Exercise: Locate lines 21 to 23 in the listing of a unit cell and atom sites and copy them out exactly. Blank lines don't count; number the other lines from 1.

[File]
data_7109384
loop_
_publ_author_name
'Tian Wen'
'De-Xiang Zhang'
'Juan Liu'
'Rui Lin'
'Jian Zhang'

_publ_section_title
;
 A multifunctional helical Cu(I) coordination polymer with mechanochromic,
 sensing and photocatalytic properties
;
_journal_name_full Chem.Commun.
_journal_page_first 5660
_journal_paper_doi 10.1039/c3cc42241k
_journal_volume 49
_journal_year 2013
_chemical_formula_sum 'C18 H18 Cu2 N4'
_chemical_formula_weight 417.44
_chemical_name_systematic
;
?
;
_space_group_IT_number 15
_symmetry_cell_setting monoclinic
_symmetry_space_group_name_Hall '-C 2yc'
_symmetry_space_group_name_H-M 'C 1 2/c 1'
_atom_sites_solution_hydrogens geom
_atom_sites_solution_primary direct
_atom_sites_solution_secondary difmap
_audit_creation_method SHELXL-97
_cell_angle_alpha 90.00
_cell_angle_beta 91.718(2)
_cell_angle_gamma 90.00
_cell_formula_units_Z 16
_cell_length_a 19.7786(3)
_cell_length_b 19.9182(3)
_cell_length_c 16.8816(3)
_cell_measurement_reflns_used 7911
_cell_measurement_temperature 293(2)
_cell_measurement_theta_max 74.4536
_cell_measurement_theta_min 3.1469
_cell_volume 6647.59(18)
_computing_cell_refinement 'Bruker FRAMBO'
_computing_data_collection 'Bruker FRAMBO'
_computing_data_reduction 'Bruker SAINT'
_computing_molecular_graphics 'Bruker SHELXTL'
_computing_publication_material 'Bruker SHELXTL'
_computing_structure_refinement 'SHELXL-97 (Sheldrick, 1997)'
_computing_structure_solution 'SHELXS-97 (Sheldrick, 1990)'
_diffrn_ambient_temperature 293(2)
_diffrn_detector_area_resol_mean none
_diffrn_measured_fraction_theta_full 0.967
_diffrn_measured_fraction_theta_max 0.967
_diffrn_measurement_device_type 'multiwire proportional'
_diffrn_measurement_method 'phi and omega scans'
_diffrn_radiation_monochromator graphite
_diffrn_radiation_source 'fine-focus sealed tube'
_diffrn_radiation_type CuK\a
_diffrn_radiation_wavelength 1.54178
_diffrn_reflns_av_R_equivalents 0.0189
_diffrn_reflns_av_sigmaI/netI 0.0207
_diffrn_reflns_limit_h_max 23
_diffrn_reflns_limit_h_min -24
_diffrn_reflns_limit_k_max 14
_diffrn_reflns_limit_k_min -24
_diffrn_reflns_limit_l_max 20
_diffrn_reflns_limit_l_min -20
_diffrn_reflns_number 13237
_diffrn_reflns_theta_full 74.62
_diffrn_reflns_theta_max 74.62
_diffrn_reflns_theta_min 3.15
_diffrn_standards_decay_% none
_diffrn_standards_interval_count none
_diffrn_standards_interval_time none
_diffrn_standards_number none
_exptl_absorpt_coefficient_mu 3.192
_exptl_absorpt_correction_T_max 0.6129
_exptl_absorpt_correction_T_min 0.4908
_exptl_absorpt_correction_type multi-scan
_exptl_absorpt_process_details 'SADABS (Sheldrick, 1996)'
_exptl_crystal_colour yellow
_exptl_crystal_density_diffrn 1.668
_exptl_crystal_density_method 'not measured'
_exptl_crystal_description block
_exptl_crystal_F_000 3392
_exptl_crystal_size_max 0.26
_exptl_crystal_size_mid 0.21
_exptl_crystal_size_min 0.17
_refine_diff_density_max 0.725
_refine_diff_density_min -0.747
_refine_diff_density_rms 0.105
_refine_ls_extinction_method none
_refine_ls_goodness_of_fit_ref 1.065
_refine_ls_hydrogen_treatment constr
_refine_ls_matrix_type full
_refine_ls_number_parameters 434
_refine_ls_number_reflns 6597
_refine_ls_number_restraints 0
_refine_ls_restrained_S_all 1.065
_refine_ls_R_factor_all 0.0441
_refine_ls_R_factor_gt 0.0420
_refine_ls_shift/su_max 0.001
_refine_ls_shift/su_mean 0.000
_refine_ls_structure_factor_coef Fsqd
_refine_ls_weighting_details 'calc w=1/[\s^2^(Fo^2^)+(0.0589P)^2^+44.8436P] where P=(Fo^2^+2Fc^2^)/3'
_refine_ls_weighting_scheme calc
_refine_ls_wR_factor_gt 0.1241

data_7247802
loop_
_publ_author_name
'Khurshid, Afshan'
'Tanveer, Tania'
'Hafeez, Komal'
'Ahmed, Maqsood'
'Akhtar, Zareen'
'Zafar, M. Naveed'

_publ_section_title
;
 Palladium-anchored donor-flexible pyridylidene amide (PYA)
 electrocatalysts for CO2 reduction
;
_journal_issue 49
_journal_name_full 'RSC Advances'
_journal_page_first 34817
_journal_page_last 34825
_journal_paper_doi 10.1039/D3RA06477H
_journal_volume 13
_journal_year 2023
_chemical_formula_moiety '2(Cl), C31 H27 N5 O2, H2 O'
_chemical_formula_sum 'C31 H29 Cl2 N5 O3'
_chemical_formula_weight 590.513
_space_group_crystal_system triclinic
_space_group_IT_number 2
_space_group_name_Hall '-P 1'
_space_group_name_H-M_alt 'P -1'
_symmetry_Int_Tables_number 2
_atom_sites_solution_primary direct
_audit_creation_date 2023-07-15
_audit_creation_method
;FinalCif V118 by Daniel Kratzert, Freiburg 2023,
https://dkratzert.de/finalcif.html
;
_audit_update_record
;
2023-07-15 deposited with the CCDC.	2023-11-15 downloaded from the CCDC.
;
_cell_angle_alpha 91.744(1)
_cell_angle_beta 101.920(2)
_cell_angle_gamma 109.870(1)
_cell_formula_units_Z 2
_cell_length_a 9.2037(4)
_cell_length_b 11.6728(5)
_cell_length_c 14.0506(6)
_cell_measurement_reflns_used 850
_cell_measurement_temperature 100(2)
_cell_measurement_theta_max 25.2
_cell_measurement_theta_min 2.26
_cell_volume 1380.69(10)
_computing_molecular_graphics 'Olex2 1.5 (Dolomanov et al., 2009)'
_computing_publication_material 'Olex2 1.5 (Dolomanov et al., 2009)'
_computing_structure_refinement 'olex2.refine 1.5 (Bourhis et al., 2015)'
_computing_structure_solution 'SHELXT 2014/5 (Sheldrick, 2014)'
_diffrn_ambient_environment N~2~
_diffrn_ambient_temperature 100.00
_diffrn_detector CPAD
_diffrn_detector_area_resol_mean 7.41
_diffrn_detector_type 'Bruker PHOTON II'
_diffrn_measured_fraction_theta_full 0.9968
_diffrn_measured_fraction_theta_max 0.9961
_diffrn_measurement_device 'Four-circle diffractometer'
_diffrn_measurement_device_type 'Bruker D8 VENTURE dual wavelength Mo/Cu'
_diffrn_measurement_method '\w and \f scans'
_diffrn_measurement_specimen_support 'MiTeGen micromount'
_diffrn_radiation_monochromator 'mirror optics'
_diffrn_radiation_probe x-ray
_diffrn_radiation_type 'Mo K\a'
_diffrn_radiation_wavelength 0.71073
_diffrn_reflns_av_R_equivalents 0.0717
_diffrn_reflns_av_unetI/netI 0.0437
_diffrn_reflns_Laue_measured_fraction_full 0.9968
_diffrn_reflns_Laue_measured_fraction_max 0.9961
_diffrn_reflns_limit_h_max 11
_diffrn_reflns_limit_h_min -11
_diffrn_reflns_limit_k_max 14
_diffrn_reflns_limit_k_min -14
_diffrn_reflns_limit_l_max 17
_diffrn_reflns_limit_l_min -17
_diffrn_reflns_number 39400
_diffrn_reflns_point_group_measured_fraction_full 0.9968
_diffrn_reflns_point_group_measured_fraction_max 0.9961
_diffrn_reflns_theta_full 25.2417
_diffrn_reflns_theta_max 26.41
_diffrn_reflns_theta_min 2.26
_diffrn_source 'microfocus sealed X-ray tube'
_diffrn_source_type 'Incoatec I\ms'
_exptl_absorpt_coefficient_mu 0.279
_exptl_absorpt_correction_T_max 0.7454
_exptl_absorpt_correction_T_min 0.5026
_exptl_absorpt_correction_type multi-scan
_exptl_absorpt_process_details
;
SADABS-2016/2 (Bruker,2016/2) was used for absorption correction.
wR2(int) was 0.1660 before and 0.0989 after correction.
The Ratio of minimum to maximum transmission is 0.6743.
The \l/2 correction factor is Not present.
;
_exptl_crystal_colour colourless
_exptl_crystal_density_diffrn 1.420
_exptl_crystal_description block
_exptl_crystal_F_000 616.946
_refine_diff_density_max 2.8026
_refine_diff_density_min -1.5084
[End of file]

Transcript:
_chemical_name_systematic
;
?